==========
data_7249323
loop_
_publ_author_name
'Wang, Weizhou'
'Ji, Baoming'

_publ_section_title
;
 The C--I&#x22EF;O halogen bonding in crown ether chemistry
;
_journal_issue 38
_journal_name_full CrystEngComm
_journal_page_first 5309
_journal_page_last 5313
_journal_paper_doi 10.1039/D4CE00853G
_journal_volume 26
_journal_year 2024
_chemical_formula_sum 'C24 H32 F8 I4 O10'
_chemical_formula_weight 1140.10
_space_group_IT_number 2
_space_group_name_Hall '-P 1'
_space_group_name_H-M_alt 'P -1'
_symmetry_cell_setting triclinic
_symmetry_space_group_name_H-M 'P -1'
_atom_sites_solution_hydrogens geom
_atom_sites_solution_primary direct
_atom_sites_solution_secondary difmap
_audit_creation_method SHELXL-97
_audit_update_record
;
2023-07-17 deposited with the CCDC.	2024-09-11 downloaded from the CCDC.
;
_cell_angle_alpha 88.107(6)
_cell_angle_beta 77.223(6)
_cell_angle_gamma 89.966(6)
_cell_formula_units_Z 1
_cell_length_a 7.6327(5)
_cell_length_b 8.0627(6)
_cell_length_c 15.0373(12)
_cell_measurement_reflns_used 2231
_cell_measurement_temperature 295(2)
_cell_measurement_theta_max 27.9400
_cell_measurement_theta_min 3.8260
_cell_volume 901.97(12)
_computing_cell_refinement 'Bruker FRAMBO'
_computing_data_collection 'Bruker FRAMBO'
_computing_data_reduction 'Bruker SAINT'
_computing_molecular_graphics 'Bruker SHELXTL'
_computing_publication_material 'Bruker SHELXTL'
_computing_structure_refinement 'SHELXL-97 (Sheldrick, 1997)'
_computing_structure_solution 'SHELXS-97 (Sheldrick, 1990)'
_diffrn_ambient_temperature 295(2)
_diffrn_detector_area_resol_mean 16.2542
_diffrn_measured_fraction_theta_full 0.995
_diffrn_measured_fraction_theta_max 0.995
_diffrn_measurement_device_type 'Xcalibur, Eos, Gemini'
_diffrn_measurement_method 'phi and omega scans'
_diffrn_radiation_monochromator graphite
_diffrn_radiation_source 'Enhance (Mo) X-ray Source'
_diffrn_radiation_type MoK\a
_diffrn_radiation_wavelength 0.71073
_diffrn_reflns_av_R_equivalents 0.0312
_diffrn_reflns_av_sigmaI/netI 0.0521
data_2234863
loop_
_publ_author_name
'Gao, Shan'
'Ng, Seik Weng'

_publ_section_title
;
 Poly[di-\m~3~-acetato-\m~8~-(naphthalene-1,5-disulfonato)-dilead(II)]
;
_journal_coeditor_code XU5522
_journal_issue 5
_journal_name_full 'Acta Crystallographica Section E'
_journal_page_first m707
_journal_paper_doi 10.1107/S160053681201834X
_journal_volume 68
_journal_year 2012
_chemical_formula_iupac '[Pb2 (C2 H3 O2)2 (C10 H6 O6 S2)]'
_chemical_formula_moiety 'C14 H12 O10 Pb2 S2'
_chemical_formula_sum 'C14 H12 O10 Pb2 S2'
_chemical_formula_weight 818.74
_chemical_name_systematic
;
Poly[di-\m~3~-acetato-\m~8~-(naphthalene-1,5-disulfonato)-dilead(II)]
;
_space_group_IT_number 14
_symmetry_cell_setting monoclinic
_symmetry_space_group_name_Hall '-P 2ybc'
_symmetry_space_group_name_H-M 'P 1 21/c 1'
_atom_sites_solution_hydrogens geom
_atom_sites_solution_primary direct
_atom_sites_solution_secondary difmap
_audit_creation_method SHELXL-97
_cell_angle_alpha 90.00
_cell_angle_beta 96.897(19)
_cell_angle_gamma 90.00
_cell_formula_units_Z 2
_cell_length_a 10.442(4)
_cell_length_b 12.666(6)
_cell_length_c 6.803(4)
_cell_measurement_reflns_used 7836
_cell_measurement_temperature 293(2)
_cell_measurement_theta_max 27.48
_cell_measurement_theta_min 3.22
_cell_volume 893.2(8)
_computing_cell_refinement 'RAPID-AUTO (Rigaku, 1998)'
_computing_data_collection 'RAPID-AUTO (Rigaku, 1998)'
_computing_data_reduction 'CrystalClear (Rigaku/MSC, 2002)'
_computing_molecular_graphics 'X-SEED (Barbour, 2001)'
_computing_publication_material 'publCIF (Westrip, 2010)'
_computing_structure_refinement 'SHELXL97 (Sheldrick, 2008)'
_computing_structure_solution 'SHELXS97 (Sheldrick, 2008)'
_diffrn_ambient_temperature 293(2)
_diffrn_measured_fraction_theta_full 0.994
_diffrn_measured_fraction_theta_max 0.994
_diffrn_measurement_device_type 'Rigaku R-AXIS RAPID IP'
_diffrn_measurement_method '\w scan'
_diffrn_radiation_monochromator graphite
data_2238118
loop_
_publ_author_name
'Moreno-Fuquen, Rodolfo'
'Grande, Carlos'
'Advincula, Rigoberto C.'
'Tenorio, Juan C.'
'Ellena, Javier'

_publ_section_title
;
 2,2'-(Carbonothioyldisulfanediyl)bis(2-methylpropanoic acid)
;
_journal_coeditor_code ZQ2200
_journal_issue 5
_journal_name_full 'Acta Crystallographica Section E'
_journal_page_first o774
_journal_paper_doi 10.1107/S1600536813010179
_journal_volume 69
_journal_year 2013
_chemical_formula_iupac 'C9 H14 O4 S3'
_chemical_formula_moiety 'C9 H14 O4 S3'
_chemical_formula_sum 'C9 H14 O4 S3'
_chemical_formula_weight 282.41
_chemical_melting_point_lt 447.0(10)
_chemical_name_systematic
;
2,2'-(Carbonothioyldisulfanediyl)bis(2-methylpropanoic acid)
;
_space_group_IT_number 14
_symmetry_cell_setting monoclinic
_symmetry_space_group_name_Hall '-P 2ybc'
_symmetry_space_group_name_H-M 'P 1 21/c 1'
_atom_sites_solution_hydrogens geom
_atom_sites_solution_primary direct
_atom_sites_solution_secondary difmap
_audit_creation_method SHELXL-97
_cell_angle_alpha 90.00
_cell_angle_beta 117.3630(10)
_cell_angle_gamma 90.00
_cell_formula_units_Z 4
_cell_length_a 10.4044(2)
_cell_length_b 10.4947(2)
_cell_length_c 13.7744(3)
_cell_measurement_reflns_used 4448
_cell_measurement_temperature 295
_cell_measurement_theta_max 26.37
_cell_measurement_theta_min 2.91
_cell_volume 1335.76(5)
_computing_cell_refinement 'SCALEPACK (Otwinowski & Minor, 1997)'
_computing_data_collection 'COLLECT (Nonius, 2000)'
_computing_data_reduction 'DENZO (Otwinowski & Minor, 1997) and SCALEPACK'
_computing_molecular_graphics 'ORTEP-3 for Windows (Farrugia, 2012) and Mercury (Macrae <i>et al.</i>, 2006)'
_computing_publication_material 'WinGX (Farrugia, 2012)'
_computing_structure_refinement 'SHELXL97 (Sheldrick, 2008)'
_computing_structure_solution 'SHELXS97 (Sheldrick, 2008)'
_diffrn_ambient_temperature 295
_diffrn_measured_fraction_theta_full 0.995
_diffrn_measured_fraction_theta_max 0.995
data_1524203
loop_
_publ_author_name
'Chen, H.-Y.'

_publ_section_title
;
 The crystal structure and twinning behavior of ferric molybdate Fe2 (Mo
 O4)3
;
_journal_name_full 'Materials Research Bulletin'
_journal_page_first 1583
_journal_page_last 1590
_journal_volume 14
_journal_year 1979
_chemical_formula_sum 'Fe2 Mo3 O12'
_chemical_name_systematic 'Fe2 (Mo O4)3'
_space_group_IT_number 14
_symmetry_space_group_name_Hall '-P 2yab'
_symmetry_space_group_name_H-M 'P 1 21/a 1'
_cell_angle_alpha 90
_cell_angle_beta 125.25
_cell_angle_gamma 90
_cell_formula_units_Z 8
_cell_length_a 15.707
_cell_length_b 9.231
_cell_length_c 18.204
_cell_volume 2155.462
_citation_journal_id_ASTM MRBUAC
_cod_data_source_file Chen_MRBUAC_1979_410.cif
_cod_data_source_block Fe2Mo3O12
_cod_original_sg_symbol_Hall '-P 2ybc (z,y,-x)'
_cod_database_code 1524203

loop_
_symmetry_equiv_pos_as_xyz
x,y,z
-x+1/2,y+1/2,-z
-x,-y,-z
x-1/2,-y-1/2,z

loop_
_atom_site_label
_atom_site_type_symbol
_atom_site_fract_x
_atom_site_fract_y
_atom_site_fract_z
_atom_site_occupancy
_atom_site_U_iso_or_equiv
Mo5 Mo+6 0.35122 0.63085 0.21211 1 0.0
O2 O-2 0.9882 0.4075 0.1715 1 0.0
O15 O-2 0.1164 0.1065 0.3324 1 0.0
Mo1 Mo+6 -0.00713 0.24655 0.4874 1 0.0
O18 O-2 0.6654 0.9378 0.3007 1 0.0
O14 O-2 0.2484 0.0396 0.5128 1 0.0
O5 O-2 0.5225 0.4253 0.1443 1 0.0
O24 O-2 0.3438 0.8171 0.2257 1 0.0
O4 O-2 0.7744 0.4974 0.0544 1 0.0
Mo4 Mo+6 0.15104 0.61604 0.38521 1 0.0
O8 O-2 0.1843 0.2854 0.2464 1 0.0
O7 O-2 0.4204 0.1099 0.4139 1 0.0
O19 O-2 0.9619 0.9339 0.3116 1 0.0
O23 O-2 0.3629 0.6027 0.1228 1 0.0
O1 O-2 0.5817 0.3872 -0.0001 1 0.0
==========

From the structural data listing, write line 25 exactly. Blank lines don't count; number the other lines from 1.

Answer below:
_atom_sites_solution_primary direct